Before using the Van Dyck brown, check the pigments listed on the side of the tube. If it is true Van Dyck brown (Pigment listed as NBr 8), don't use it. It is known to be very weak and fleeting. Not every tube of van Dyck brown is made of this pigment, though. Most manufacturers mix some pigments to get the "look" of the v.D. brown using carbon or lamp black (PBk 7 or PBk 6) and some combination of Burnt Umber/Sienna (PBr 7). Also, some manufacturers' vD brown contains yellow ochre. The bottom line is, if the pigment list on the tube indicates it has NBr 8 in it; don't use it.

Asphaltum is another of those pigments, like van Dyck brown, that quickly went out of use when its negative qualities were discovered by the late 19th century, and better pigments were substituted for it. Gamblin has recreated the "look" of asphaltum, but with permanent, reliable pigments. You can make your own Asphaltum or vanDyck Brown with black, burnt umber/sienna, and yellow ochre or cad yellow medium (very little of the latter or it becomes too greenish). For the blacks in these mixtures, I would recommend using only lamp or carbon as they are the best and most thorough driers. However, the very addition of the umber aids in the drying process.

Hope this helps.

Juan
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Old 03-31-2002, 07:20 AM   #9
Sandy Barnes Sandy Barnes is offline
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Juan, You said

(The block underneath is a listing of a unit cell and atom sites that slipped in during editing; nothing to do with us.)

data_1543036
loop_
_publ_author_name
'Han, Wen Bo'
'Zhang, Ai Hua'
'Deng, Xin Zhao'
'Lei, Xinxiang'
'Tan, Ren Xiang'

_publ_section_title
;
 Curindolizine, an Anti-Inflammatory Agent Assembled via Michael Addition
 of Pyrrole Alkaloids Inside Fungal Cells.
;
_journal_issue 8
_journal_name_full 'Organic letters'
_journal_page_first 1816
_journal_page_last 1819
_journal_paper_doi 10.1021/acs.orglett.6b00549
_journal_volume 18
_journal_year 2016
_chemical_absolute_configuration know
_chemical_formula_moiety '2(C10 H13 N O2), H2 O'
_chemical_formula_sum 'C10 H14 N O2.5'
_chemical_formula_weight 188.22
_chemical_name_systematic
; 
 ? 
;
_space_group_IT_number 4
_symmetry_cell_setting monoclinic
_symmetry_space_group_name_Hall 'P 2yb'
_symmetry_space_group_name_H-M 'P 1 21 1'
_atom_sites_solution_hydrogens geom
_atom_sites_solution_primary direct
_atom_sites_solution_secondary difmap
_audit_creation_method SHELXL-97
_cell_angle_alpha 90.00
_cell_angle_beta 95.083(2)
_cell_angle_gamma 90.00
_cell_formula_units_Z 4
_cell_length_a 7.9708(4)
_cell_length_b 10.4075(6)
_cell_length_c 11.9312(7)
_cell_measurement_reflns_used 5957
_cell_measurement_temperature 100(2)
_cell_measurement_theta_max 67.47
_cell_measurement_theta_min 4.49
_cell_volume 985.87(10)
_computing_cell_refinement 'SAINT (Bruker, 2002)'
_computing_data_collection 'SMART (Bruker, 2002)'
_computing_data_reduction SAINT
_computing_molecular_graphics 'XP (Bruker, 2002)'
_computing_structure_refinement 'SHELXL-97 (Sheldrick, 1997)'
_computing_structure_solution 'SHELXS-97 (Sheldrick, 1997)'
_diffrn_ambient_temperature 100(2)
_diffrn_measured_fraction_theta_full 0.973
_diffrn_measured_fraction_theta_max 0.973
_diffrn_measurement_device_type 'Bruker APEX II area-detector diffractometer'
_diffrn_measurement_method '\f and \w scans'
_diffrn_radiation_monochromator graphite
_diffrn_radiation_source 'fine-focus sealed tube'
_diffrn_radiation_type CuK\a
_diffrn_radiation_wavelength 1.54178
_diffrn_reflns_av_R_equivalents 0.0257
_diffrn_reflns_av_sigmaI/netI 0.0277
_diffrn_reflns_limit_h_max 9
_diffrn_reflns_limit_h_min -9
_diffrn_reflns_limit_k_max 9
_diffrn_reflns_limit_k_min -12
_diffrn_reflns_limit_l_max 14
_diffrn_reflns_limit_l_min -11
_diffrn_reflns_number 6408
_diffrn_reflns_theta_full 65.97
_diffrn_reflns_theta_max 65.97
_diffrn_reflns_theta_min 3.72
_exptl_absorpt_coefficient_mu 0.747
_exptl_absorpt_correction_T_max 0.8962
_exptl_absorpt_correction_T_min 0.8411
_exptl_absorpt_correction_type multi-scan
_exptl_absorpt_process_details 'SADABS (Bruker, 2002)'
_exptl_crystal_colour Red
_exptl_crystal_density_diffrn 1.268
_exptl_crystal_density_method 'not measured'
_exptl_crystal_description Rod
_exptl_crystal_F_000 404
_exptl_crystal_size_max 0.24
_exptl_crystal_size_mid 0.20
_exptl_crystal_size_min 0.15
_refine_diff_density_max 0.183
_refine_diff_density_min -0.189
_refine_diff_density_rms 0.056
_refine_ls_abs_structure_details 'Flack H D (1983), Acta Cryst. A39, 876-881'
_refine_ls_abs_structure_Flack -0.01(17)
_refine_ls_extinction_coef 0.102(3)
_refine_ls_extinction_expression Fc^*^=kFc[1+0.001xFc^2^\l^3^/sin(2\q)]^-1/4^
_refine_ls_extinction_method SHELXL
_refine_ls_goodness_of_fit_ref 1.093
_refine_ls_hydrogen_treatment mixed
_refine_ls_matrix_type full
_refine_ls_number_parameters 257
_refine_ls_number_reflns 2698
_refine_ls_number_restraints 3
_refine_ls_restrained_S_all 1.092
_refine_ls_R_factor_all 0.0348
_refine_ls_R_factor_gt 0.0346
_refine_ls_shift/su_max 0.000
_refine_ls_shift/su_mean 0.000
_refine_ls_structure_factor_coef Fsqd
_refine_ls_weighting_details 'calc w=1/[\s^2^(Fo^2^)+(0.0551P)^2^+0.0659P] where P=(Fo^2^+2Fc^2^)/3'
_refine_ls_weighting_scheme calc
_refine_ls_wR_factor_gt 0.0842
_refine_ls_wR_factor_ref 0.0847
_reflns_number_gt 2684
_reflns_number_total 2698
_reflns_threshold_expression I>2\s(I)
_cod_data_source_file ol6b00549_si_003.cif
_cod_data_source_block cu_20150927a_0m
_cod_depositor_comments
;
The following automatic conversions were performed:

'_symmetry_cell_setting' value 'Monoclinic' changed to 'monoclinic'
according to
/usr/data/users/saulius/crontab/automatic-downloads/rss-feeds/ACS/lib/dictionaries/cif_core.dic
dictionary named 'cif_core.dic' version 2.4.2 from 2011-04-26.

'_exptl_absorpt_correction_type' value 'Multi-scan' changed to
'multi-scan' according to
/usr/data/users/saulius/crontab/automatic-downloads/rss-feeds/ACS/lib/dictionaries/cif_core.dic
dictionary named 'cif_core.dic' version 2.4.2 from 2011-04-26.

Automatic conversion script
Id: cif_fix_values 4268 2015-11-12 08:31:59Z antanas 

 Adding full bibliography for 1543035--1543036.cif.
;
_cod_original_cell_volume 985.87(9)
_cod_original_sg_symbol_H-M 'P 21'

Quote:
Most manufacturers mix some pigments to get the "look" of the v.D. brown using carbon or lamp black (PBk 7 or PBk 6) and some combination of Burnt Umber/Sienna (PBr 7)."
I have a 200ml tube of WN Van Dyke Brown (a flea market find) It is PBr 7. Will it "slide" over time or can i use it?
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Old 04-01-2002, 10:27 AM   #10
Juan Martinez Juan Martinez is offline
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Dear Sandy;

If PBr 7 (natural iron oxide) is the only pigment in there, it should be just fine. That is the same pigment used for the natural umbers (when manganese is present) and of the siennas (when there is no manganese). The calcined version (calcinating is the process of cooking the pigment to oxidize it) the pigment is used for the Burnt colours, and the un-calcined are the Raw. In all events, these are considered very stable. Heck, it's just dirt, and dirt lasts a very long time. On occasion, I hear claims that the umbers "slip", as you say, or are somehow fleeting, but I don't know where those sentiments stem from. Any literature on the iron oxides, either natural (umbers & siennas) or synthetic (Mars colours) is pretty firm in stating that they are solid, lightfast, and permanent.

The downsides to umber pigments are that they can promote the "sinking-in" effect on colours mixed with them and they can be weak tinters, especially raw umber. It is this weak pigmenting strength that probably leads to the mistaken conclusion that they are transient. By contrast, the Mars colours seem to generally be strong tinters. They do not contain manganese, so they dry more slowly, too.

Anyway, the bottom line is that your tube of vanDyck Brown should not present any problem if all it contains is PBr 7. It was a good buy, although it is probably falsely named.

All the best.

Juan